Turkey is one of the world's top tourist destinations, but its close proximity and lengthy border with Syria means a home-grown jihadist undercurrent is taking root. As in Britain and France, the radicalisation of young men may turn out to be one of the most enduring legacies of the Syria conflict on Turkey and increasingly they are springing from a surprising background.
Kurds are traditionally known for their leftist, secular worldview embodied by the militant Kurdistan Workers' Party, which has fought for autonomy and identity rights for Kurds for over three decades. Today, Kurdish Peshmerga in Syria and Iraq are at the forefront in the ground war against Islamic State.
However, a conservative fragment within Kurdish society in Turkey has emerged as a leading element within Turkey’s jihadist threat, illustrated most recently by the killing of 32 activists last month in the border town of Suruc by a suspected Kurdish suicide bomber.
In June, a political rally in Diyarbakir was targeted by another Kurdish youth in an attack in in which four people died.
Radicalism taking root
The establishment of
, a right-wing Kurdish Islamist party, in 2012, and “Dokumacilar”, a small, IS-linked terrorist group believed to have begun operating recently in Turkey, suggest radicalism is taking root on an unprecedented scale. That the Turkish government appears sympathetic to jihadist groups in Syria, such as
, has led to accusations from opposition parties that the caretaker AK Party government is exacerbating the problem.
Though no group has claimed responsibility for the attacks, both the Suruc and June 5th rally bombers are believed to have been trained in Syria and acted on orders from an IS leader there; what’s becoming clear is that young Kurdish men in the cities of southeast Turkey are being openly recruited by IS affiliates to be used as cannon fodder in Syria.
Orhan Gonder, the rally bomber, was known to be a quiet teenager who took his education seriously.
After finishing secondary school, Gonder began associating with a new group of young men. Shortly thereafter, he became visibly more religious.
According to the Wall Street Journal, his parents became fearful Gonder would seek to cross the border – a two-hour drive south – to join up with IS, and they contacted local police. At the time, Gonder allegedly said he had no intention of leaving for Syria but did so last October. Gonder returned to Turkey this summer and was arrested, but later released, two days before he carried out the rally bombing.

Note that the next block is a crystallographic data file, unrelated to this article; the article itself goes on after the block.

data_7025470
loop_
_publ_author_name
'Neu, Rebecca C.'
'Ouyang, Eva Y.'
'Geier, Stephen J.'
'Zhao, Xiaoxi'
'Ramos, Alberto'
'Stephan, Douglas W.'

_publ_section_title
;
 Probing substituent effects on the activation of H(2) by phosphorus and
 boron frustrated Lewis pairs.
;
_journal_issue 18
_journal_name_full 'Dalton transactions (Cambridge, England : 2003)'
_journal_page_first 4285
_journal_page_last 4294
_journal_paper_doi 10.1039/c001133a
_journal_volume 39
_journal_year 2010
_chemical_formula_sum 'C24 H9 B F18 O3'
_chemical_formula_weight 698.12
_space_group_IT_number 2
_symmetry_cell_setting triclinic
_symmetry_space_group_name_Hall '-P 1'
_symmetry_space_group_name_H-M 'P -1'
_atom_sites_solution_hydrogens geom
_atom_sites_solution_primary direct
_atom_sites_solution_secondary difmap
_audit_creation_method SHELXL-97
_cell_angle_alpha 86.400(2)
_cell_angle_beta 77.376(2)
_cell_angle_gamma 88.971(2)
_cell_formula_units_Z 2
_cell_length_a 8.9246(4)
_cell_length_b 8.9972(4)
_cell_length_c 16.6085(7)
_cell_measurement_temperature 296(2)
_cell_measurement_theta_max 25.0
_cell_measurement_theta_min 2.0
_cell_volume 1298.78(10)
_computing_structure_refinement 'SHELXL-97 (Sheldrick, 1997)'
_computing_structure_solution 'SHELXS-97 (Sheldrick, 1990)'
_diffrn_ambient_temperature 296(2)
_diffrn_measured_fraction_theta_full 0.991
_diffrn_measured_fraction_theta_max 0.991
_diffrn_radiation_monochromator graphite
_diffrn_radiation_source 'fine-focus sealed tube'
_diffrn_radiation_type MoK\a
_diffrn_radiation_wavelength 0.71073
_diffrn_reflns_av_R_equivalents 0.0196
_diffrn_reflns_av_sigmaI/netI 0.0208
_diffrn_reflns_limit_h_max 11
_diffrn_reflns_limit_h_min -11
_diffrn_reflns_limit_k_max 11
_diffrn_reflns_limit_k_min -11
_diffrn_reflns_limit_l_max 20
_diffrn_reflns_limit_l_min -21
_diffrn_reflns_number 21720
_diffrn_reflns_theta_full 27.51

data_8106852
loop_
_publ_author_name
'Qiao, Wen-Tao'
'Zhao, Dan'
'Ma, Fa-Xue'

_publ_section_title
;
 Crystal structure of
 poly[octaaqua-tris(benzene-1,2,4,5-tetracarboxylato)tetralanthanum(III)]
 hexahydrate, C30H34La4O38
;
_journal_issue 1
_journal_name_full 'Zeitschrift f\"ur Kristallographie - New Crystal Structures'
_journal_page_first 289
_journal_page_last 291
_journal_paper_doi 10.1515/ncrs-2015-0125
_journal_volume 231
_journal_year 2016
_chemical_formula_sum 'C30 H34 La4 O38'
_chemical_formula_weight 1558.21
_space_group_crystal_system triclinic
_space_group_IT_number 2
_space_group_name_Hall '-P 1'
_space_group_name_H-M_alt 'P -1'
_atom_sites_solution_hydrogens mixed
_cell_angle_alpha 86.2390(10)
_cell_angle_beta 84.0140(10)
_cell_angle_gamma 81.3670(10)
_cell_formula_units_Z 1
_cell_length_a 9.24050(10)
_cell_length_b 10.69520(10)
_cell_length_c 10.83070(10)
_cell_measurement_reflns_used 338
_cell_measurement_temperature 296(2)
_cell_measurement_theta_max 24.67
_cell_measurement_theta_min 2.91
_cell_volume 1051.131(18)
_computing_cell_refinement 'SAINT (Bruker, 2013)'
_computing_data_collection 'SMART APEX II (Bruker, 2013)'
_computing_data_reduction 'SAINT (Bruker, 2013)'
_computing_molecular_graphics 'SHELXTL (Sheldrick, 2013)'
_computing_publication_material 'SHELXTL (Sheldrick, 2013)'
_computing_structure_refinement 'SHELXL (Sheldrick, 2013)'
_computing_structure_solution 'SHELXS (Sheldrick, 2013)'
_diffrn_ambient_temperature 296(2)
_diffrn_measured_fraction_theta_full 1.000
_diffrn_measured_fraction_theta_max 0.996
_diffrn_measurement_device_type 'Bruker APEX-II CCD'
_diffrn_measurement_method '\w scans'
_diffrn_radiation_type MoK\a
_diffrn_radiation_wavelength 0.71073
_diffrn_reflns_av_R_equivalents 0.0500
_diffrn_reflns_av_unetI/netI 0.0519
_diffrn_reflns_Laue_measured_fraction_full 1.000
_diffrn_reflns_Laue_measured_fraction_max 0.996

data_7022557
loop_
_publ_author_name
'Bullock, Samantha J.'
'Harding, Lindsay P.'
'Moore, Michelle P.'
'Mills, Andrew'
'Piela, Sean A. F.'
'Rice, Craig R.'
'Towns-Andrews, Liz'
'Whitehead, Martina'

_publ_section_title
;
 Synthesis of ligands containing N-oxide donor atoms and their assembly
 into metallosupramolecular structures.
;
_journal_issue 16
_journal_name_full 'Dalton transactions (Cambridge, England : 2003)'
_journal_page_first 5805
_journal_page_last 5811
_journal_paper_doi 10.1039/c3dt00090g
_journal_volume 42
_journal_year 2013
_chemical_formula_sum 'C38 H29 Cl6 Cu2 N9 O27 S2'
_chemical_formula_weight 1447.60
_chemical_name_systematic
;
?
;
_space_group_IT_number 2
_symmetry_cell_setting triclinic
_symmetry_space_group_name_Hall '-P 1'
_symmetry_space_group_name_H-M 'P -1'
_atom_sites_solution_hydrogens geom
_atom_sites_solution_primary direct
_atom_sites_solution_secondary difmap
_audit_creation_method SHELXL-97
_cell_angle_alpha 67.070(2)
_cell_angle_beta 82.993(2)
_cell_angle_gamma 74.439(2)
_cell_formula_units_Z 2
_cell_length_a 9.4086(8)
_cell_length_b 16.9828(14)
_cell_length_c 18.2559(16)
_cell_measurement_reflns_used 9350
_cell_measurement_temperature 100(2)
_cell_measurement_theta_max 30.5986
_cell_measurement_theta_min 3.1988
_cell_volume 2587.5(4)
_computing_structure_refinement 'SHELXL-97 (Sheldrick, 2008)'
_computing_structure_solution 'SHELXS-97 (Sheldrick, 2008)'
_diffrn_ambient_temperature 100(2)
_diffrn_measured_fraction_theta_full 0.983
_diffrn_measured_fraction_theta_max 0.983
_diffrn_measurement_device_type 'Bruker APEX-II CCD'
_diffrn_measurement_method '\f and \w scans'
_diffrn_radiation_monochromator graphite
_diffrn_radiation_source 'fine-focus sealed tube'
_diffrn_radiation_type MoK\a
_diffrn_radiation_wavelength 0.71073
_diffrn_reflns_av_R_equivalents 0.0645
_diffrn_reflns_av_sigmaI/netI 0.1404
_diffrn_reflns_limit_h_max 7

Abdurrahman Alagoz, the university student and alleged Suruc bomber, also travelled to Syria last October. Alagoz was thought to have been influenced by his older brother, Yunus Emre, who ran an "Islamic tea shop" in the city of Adiyaman until it was shut down early this year.
Yunus Emre is on the run, and thought to be in Syria. He is one of 23 “terrorist-related” missing persons sought by Turkish authorities.
Sultanbeyli in the east of Istanbul has recently become a refuge for a small community of Syrian refugees fleeing the war. It is also home to a large working-class Kurdish population who migrated from the borderlands in eastern Turkey over the past two decades.
Here the majority of women wear the Islamic hijab, and skullcaps are popular among elderly men.
Though radicalism among the local Kurdish population is far from prevalent, local media report that the district is an Islamic State recruiting ground, and at least one local youth has joined Islamic State in Syria. On the street, young men in salafi dress are a common sight.
Observers of Kurdish sociopolitical currents in Turkey trace the emergence of radicalism among Kurds back to the 1979 Islamic revolution in
. During the decades since, Kurdish jihadists have fought as mujahideen or religious fighters in wars in Bosnia, Afghanistan and Iraq.
"The main group was the Kurdish Hizbullah that now has a legal party in Turkey," said Wladimir van Wilgenburg, an analyst at the Jamestown Foundation.
“The war in Syria was an opportunity for Turkish and Kurdish jihadists to wage jihad. Just as for other jihadists all over the world, Syria is now the most popular.”
Van Wilgenburg said Adiyaman and Bingol provinces close to the Syrian border have become easy recruiting grounds because “poverty and Islamic organisations are strong in these towns”. Southeast Turkey has the highest unemployment rates in the state.
Mehmet Kurt, an expert in radical movements in Turkey at Queen Mary University in London, said social restrictions on youths in these areas allow Dokumacilar, the IS recruiters in Turkey, to present themselves as pious men who turn youths against their families.
“These young men have personal issues with their parents; they get no respect from their families,” said Kurt, who lived in Bingol for five years.
“Isis [IS] offers them a ‘heroic’ path. Isis use the dichotomy of ‘us’ and ‘them’ from a religious perspective which reinforces the thoughts these people already have.”